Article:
The Women’s Roundtable:
Helping Your Teen Find a Summer Job and/or a Worthwhile Summer

Summertime and the living is easy . . . unless you’re a teenager looking for summer employment. In a job market with unemployment hovering around 7.5%, and with teenage summer employment much higher than that, it can be easy to brush off the exercise as “why bother?” However, the journey to find employment can be enriching and worthwhile even if it comes without the guarantee of a job.

Parents are a teen’s natural resource and sounding board for advice on the job search. You may not be a job coach by profession, but you do have the inside story on the job seeker in question. Accepting a little coaching for yourself will position you to be a valuable asset for your teen.

Who do you think you’re dealing with?
Help your teen take an assessment of their interests and strengths. How do they like to spend their free time? If you daughter is a movie buff, she may not be interested in working in a book store. Are they an outgoing “people person”, or do they shun the spotlight. A shy teen may be better suited to restocking shelves in a drugstore than being stationed at a busy checkout stand. What’s the setting on their “body clock”? Is your son the first one up or the last one in bed? If he’s a night owl, most likely working the early shift in a diner is not going to result in lots of tips.

Looking for jobs in all the right places
Begin looking in the usual places such as newspaper want ads and Craigslist. Snagajob.com allows for a search using “teen” as a keyword to bring up jobs appropriate for teens. In-person inquiries at stores or businesses your teen frequents can lead to combining a job with an established interest. Don’t forget the power of networking. Encourage your teen to speak with adults they know, such as neighbors, relatives, scout leaders, and coaches. Any one of these could be a business owner or know a business owner in search of summer help. Adults that have a history with your teen may be a referral directly to a job or listed as a reference on an employment application.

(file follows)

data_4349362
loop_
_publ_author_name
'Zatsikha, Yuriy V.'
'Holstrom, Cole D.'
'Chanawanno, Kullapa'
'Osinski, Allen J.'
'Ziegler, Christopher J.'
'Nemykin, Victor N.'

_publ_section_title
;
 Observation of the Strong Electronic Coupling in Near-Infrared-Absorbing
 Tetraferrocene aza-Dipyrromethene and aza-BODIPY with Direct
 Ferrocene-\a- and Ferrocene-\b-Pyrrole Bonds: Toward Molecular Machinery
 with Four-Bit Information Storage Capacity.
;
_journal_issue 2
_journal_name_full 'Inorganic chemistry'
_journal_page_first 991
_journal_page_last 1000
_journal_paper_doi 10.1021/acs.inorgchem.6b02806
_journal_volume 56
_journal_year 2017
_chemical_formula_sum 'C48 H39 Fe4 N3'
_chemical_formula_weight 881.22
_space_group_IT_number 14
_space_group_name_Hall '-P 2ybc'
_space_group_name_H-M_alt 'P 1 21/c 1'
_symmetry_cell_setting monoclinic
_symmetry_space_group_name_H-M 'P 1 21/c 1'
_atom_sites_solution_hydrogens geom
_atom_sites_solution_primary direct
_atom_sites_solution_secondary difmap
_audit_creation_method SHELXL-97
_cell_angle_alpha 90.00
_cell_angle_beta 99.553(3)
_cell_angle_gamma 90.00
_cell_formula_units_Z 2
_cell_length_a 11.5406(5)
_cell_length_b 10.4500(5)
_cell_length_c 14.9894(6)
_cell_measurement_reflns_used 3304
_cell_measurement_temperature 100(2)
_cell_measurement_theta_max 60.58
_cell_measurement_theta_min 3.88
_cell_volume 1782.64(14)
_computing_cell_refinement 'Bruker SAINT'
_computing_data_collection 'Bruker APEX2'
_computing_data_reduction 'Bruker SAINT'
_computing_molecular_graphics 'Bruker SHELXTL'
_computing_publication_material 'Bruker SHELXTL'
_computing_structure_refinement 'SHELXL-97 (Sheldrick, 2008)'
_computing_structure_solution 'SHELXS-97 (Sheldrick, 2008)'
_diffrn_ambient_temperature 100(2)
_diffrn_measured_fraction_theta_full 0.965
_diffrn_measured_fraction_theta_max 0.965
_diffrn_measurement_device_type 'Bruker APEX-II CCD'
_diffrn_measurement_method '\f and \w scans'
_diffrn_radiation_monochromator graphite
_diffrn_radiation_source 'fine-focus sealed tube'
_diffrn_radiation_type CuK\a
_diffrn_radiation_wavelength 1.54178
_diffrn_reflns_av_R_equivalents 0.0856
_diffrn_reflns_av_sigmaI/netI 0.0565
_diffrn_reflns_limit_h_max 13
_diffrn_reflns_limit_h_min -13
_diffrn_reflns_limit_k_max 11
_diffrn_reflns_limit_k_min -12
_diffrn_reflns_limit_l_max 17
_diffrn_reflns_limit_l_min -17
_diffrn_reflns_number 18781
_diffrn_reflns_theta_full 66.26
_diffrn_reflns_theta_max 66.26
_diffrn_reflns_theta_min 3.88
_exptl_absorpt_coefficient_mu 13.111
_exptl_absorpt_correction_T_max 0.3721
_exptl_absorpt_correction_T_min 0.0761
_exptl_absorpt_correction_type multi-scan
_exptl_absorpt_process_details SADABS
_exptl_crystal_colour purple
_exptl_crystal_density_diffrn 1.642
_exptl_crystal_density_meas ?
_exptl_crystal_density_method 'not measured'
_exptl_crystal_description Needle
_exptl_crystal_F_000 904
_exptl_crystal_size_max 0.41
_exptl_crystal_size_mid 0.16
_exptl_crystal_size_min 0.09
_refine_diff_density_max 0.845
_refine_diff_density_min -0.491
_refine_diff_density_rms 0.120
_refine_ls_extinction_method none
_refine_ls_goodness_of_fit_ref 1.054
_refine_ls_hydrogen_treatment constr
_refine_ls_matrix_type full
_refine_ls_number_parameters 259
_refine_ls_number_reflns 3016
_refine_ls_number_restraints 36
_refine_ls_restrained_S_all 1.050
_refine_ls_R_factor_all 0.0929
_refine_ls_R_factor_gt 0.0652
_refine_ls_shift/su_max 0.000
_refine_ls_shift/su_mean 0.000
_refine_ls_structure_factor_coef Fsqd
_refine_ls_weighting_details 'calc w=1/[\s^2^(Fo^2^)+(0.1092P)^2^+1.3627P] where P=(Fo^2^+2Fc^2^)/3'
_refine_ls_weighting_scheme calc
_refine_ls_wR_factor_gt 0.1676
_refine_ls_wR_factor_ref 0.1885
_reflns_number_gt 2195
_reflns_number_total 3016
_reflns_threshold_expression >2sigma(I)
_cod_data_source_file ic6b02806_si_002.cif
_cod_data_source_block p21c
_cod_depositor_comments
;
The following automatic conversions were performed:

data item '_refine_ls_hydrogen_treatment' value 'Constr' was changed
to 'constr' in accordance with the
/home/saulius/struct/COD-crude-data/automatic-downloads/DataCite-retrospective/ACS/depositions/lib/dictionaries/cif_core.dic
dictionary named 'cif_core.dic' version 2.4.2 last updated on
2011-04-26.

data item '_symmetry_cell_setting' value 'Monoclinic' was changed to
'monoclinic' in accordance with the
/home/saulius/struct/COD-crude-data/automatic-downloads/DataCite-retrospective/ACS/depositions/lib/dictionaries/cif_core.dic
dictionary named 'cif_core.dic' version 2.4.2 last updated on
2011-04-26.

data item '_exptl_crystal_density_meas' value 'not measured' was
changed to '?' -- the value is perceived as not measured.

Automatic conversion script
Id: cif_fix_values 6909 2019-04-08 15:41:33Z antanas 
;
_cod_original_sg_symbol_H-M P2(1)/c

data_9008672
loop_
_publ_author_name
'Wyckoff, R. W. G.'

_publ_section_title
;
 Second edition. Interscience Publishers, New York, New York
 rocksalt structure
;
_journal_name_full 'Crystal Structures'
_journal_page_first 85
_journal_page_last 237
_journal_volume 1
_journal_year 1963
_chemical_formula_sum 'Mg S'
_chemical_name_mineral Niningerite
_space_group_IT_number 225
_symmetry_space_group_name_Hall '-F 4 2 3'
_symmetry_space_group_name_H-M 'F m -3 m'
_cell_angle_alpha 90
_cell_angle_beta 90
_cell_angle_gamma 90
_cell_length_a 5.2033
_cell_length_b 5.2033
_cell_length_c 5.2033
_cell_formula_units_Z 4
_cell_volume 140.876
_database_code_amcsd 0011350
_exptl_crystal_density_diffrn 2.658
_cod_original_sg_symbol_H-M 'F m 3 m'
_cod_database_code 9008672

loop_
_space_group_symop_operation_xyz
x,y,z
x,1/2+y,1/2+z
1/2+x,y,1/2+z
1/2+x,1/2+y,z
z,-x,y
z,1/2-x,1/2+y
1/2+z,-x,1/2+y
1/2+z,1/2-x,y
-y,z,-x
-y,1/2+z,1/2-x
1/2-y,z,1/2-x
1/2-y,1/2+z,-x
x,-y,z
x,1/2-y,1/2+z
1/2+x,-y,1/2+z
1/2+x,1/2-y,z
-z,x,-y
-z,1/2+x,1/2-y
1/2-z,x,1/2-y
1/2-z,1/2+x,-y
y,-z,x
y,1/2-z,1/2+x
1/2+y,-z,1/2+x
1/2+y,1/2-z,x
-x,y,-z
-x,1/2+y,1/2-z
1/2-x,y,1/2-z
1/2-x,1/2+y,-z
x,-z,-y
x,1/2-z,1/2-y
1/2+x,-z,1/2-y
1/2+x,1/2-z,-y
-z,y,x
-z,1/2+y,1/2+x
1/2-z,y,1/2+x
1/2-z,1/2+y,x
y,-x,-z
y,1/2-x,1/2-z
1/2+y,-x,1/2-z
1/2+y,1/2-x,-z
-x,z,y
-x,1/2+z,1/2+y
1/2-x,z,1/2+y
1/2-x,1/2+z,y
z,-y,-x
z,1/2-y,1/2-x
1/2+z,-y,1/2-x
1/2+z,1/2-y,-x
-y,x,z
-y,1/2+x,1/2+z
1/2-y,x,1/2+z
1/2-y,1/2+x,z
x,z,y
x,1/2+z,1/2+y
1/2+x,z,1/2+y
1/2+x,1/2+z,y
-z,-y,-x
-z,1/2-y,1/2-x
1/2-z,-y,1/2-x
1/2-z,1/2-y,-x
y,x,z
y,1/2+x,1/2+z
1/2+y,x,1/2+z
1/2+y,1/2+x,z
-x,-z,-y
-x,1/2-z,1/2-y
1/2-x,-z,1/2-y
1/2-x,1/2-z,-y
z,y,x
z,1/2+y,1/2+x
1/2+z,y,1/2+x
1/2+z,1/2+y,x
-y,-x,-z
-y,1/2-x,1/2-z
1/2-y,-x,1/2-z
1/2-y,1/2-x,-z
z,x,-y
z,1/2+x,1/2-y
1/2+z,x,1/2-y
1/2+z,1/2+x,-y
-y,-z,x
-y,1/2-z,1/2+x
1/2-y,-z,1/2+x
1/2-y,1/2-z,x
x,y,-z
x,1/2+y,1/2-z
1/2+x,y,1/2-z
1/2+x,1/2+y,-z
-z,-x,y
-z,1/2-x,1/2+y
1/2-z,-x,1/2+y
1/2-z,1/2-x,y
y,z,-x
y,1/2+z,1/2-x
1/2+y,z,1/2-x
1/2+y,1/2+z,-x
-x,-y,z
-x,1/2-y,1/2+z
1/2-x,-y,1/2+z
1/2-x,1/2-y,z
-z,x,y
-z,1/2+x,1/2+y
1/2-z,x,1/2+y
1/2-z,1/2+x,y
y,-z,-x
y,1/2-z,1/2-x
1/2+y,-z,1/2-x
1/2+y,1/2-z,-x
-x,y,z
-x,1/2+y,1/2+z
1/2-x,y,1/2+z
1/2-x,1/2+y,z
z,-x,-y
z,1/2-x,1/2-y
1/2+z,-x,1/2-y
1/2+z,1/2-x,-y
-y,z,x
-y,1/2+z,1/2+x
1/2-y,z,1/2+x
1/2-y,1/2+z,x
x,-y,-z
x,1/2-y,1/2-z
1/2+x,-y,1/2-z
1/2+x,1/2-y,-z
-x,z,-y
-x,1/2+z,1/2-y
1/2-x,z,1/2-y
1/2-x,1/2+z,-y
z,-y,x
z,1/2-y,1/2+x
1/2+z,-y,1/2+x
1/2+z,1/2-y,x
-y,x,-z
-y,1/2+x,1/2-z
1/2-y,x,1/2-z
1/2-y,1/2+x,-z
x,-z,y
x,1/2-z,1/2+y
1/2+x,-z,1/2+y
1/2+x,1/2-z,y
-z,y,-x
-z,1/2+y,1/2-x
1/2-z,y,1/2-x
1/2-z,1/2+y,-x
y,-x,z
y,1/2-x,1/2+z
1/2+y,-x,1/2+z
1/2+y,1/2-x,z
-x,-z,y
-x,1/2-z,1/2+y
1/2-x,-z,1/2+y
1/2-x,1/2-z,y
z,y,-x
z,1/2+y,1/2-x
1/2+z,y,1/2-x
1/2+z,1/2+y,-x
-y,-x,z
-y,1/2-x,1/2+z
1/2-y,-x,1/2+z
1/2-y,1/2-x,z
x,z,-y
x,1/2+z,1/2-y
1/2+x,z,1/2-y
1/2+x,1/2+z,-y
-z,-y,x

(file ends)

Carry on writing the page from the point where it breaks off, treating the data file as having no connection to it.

Put the best foot forward
Even if an employment application doesn’t require a resume, it’s always a good idea to have one written and ready to attach. A resume offers your teen a vehicle to highlight personal strengths and experience. This is especially helpful if your son or daughter thinks talking about the value they would bring to a job is bragging. If it’s the first resume, help them get started by looking online for sample teen resumes. If your teen has a resume from last summer’s job search, help them freshen it up with job experience and skills gained in the past year.

Let’s role with it
Let’s face it, this job search is just the beginning for your teenager. A lifetime of employment lies ahead with many opportunities to speak to prospective employers and get comfortable (or not) with the interview process. Offer to role play, including giving your teen a chance to be the interviewer. Encourage them to ask you the questions they would dread the most so you can give them some pointers on answering. Again, use the internet to search for sample interview questions for teens.

Not all roads lead to Rome . . . or a paycheck
Even with the best preparation and enthusiasm, success in finding a summer job is not a given. If your teenager isn’t able to land a job, it doesn’t mean the time spent in the search was a waste. The process has, hopefully, been a time of self-discovery that will serve them well in other areas of their life and their “career” at school. A resume in their pocket and search experience under their belt will give them a head start for next year.

Do something!
If all else fails, encourage your teen to do something meaningful during the summer. Take a class, join a league, learn a new skill, offer help to parents, neighbors and friends, babysit, pet sit, mow lawns, whatever. Every experience good or bad is better than no experience at all. Experiences begin to tell all of us who we are, what we love, what we hate, what we care about, what we’re good at, what we’re not, and that begins to tell us who we are.

 

Jobstacles: Is it possible to have too many jobs? You can hear or read this June 7, 2013 NPR Marketplace segment prepared by Youth Radio, which quotes Bonnie Bell, Career and Life Coach at Bell Investment Advisors.


To read the full 2013 NPR Marketplace segment click here.

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